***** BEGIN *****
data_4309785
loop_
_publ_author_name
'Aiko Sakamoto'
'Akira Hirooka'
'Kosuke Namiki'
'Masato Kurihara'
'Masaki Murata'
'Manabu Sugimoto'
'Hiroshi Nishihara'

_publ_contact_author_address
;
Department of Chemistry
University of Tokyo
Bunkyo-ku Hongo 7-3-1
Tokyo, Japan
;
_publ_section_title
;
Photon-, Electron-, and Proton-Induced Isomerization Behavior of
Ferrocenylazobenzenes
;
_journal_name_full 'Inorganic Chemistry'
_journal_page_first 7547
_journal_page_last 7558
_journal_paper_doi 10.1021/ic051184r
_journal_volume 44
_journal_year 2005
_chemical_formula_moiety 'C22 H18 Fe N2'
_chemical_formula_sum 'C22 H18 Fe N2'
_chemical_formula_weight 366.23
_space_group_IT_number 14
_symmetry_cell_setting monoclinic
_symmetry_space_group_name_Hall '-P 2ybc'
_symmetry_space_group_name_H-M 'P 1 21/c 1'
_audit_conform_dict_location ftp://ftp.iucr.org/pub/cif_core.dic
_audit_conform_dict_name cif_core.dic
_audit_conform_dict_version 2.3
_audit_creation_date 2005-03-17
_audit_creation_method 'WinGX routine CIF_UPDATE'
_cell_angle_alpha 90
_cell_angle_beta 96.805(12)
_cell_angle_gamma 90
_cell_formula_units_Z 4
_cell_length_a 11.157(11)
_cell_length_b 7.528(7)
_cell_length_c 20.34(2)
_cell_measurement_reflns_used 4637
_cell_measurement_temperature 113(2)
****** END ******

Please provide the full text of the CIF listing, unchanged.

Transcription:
data_4309785
loop_
_publ_author_name
'Aiko Sakamoto'
'Akira Hirooka'
'Kosuke Namiki'
'Masato Kurihara'
'Masaki Murata'
'Manabu Sugimoto'
'Hiroshi Nishihara'

_publ_contact_author_address
;
Department of Chemistry
University of Tokyo
Bunkyo-ku Hongo 7-3-1
Tokyo, Japan
;
_publ_section_title
;
Photon-, Electron-, and Proton-Induced Isomerization Behavior of
Ferrocenylazobenzenes
;
_journal_name_full 'Inorganic Chemistry'
_journal_page_first 7547
_journal_page_last 7558
_journal_paper_doi 10.1021/ic051184r
_journal_volume 44
_journal_year 2005
_chemical_formula_moiety 'C22 H18 Fe N2'
_chemical_formula_sum 'C22 H18 Fe N2'
_chemical_formula_weight 366.23
_space_group_IT_number 14
_symmetry_cell_setting monoclinic
_symmetry_space_group_name_Hall '-P 2ybc'
_symmetry_space_group_name_H-M 'P 1 21/c 1'
_audit_conform_dict_location ftp://ftp.iucr.org/pub/cif_core.dic
_audit_conform_dict_name cif_core.dic
_audit_conform_dict_version 2.3
_audit_creation_date 2005-03-17
_audit_creation_method 'WinGX routine CIF_UPDATE'
_cell_angle_alpha 90
_cell_angle_beta 96.805(12)
_cell_angle_gamma 90
_cell_formula_units_Z 4
_cell_length_a 11.157(11)
_cell_length_b 7.528(7)
_cell_length_c 20.34(2)
_cell_measurement_reflns_used 4637
_cell_measurement_temperature 113(2)